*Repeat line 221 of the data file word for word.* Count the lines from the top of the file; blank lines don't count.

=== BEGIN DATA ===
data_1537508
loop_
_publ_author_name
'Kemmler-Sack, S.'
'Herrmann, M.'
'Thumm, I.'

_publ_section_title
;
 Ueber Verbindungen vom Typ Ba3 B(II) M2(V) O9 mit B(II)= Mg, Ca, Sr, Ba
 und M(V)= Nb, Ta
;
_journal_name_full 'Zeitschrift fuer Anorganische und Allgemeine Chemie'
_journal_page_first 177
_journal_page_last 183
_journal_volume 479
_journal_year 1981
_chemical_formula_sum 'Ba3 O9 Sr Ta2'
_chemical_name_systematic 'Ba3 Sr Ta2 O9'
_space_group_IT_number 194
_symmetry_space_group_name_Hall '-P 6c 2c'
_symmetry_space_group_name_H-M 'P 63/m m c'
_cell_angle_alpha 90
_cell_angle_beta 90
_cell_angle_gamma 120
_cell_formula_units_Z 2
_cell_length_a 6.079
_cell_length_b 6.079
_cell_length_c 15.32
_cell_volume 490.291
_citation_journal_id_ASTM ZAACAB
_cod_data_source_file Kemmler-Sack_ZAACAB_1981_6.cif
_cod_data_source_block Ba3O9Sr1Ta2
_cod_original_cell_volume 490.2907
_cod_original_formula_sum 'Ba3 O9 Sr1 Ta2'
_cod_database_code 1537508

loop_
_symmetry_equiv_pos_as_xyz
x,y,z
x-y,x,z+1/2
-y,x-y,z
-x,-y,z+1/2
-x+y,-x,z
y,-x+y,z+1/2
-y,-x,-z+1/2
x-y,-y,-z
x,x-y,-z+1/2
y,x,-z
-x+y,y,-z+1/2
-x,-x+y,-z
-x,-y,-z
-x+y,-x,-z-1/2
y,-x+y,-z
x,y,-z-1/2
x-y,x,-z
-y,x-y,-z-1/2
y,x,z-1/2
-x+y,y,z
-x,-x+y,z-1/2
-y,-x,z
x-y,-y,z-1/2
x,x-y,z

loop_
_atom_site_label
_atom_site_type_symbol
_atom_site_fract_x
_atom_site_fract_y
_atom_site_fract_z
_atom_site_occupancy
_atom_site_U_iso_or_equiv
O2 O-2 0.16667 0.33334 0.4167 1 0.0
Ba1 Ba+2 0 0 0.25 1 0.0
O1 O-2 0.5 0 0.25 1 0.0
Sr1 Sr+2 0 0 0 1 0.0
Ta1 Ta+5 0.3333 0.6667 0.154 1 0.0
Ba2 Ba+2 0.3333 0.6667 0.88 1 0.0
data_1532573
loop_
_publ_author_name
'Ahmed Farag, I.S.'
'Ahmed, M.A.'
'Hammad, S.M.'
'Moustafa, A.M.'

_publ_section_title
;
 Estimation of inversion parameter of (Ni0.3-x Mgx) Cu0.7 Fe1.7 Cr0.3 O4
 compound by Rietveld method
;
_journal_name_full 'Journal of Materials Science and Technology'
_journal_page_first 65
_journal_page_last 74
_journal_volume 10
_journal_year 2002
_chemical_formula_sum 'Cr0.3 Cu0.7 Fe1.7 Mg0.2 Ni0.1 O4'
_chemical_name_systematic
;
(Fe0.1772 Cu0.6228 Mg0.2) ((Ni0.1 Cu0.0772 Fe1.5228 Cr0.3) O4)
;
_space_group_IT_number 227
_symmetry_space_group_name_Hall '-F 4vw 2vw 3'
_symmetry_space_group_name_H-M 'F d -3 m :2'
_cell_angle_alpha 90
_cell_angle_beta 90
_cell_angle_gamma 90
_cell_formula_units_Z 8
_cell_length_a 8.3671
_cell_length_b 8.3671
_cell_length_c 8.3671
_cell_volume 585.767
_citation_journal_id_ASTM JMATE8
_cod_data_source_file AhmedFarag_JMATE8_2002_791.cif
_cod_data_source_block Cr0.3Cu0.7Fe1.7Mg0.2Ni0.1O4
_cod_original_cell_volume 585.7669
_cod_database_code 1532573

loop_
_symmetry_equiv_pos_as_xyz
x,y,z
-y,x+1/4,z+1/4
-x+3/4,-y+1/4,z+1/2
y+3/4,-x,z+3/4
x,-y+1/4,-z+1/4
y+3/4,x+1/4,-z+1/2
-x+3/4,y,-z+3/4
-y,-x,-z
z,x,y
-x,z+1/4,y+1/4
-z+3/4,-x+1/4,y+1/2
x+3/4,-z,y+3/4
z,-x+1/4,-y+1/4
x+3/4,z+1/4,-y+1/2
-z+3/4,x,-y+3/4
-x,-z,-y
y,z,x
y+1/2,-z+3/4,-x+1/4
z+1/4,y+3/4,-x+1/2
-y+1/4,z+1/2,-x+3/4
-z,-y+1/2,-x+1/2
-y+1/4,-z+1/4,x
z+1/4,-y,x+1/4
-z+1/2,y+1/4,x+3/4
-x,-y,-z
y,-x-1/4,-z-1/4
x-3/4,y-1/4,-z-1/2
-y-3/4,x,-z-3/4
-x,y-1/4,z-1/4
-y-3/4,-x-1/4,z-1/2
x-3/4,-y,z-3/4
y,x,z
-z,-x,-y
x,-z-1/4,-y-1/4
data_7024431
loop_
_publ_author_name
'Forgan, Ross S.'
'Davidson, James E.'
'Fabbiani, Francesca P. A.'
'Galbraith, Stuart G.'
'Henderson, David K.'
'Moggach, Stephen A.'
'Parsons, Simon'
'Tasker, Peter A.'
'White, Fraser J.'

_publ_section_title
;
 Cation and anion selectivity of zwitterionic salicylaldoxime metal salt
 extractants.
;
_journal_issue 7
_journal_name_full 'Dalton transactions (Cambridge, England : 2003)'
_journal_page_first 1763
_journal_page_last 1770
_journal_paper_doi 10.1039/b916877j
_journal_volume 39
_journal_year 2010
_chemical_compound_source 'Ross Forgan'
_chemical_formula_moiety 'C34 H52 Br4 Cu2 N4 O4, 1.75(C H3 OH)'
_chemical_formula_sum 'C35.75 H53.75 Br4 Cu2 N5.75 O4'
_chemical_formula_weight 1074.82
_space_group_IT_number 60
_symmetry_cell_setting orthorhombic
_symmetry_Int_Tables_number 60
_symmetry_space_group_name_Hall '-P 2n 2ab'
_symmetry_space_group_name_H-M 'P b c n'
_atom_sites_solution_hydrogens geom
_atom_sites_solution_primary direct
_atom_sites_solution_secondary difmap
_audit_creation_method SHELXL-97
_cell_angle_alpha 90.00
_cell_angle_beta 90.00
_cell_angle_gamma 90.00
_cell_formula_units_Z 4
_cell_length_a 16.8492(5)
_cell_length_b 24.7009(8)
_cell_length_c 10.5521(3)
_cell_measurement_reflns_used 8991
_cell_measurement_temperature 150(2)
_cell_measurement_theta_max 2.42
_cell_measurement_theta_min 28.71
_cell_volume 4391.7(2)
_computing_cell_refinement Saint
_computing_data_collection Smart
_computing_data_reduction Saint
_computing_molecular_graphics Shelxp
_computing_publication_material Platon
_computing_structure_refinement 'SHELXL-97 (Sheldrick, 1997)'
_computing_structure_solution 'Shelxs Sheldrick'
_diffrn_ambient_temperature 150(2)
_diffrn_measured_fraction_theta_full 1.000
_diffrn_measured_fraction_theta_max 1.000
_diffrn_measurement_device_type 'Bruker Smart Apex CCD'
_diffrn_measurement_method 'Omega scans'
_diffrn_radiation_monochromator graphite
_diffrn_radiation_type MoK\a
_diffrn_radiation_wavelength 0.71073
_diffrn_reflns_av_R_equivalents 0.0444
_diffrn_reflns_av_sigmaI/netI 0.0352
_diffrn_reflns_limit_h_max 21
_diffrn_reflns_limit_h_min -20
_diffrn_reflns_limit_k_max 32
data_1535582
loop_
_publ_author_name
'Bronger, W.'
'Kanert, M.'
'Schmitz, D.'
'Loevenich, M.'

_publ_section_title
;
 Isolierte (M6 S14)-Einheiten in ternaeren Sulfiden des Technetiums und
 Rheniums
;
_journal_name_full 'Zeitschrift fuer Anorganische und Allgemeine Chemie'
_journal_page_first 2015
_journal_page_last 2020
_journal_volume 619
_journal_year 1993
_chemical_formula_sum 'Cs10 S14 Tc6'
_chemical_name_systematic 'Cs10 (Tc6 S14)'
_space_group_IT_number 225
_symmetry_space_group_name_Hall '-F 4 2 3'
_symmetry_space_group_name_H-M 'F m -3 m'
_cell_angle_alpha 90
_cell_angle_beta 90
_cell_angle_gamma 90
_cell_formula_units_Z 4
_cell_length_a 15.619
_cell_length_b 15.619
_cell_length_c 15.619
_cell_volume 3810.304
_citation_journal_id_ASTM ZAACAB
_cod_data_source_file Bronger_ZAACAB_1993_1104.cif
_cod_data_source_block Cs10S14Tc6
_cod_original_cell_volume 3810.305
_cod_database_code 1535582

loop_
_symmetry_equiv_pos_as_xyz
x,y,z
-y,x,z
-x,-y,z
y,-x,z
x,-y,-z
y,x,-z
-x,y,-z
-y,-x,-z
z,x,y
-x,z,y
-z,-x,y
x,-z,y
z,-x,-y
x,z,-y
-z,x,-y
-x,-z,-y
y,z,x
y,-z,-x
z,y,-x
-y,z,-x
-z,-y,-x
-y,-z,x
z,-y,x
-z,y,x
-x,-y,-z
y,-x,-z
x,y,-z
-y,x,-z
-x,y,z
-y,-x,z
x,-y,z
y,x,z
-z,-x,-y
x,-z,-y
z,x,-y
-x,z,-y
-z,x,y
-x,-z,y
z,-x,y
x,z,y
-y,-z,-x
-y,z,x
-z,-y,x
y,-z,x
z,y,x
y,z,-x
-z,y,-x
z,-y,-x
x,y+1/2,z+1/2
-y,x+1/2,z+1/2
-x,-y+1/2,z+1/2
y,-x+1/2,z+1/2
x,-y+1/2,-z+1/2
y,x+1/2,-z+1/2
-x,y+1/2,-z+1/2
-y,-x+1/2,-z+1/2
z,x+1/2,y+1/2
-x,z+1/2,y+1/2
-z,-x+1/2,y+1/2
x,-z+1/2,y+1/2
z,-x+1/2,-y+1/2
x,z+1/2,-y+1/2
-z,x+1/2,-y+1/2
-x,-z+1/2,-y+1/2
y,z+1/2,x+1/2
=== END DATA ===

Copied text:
_publ_author_name